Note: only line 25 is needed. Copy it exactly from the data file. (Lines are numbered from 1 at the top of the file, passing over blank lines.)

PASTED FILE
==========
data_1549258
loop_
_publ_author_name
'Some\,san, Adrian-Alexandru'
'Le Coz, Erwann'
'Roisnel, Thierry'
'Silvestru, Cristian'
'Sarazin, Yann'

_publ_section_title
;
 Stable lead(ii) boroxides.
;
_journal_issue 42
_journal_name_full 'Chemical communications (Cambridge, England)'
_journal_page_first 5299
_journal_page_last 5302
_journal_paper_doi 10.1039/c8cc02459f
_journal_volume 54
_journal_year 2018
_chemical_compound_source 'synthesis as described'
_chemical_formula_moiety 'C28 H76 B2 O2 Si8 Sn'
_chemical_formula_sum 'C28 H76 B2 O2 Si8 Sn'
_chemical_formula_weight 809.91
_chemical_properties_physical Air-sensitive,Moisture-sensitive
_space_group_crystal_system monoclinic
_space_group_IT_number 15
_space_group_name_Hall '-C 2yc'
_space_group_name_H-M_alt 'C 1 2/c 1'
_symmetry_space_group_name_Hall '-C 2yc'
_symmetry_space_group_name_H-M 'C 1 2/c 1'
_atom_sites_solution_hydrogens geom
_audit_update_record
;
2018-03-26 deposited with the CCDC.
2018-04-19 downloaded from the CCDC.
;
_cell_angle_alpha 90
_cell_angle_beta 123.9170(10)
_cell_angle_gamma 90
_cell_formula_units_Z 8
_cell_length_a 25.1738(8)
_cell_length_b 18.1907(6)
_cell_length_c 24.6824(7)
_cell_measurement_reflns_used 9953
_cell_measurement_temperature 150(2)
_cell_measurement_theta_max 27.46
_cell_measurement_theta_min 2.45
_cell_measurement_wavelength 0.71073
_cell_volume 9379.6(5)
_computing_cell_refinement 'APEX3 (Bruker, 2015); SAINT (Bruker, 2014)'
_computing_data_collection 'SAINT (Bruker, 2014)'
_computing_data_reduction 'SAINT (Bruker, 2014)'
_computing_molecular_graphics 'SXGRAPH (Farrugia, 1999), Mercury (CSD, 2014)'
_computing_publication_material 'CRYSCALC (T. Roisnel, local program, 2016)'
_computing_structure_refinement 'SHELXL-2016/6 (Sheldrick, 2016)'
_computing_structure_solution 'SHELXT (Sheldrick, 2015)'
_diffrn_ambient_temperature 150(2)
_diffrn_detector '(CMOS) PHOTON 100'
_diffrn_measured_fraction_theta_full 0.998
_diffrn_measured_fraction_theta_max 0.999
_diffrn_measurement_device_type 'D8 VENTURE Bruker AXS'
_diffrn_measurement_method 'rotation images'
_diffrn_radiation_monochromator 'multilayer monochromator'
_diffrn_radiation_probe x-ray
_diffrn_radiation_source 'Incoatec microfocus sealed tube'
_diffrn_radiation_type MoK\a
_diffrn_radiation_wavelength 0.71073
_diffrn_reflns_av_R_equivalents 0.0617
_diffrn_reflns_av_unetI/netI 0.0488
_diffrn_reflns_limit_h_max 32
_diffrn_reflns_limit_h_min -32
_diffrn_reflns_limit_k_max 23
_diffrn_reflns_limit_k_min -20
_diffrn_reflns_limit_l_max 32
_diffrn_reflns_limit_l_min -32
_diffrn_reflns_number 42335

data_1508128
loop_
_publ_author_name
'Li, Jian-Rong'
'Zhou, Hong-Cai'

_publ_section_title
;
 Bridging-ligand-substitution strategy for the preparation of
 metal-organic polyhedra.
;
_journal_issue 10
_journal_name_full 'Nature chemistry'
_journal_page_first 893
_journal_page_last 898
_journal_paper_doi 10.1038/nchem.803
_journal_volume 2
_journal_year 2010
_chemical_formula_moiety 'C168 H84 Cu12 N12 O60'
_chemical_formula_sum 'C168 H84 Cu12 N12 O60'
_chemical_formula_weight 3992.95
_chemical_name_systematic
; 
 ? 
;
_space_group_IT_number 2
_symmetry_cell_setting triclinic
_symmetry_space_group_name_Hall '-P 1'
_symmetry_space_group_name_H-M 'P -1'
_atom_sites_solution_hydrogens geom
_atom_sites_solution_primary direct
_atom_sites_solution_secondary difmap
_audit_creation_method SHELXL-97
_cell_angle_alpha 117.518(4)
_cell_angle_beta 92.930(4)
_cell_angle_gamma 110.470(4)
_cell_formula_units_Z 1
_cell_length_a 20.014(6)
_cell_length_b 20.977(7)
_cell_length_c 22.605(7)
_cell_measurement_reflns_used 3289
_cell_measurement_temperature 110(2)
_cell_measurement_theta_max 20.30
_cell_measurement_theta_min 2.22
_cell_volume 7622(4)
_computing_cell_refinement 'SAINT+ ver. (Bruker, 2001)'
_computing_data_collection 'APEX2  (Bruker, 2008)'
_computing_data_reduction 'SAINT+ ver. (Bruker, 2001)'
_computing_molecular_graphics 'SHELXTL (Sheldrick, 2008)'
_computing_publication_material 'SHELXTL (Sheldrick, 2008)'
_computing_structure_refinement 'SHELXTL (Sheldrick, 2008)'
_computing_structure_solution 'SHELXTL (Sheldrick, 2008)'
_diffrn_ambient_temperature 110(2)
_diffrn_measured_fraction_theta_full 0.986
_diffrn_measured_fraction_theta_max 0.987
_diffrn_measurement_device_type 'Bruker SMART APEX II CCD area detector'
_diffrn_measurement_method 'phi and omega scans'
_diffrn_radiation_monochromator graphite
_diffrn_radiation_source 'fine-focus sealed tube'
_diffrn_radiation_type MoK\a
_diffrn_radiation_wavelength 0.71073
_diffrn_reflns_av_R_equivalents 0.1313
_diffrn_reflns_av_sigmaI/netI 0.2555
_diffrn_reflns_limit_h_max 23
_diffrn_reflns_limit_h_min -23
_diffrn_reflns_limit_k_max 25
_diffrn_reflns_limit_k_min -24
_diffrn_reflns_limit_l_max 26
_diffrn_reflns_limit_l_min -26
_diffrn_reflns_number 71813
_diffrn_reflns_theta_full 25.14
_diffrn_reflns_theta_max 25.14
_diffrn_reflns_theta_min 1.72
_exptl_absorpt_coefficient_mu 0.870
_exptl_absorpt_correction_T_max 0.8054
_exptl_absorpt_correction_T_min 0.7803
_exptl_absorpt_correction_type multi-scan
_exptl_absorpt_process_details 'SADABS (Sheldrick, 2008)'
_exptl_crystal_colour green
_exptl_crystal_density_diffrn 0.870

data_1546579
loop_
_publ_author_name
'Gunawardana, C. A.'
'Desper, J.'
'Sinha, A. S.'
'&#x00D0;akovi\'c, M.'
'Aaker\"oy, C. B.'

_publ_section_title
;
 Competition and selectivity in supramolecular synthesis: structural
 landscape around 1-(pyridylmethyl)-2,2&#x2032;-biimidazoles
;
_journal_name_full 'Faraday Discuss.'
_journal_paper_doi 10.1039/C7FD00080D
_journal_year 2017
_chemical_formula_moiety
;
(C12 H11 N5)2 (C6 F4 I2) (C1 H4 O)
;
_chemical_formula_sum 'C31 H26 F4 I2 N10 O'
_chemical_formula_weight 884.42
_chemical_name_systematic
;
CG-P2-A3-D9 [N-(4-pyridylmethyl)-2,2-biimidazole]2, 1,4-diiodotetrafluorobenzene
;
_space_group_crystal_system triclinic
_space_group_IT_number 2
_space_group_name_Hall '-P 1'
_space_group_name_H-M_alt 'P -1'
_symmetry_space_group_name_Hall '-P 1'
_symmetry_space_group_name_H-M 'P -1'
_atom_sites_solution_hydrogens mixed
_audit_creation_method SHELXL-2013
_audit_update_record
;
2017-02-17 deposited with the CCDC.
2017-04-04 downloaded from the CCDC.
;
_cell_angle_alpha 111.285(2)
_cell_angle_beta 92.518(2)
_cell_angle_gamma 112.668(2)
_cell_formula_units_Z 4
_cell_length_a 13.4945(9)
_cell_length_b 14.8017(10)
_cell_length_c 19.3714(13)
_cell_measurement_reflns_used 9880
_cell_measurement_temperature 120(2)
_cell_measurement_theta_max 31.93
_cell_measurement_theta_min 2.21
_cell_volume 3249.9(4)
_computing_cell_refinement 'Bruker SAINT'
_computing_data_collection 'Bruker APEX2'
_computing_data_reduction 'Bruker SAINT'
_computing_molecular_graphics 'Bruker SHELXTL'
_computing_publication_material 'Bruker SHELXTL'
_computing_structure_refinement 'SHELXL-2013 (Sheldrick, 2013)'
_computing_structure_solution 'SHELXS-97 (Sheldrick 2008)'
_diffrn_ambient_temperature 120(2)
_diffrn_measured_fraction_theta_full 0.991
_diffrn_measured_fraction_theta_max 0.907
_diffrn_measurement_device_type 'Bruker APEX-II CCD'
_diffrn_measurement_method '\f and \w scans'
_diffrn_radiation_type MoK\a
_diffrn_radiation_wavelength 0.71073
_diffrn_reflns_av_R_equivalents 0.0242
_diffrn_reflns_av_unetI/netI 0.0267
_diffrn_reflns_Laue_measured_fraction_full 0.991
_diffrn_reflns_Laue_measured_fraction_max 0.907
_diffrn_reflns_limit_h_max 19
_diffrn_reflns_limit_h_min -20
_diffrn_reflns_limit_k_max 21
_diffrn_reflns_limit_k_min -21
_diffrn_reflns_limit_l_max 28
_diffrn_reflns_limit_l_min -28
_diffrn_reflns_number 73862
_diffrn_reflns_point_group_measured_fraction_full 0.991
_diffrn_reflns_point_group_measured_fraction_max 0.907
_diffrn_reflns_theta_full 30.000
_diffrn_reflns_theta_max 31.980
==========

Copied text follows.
_space_group_crystal_system monoclinic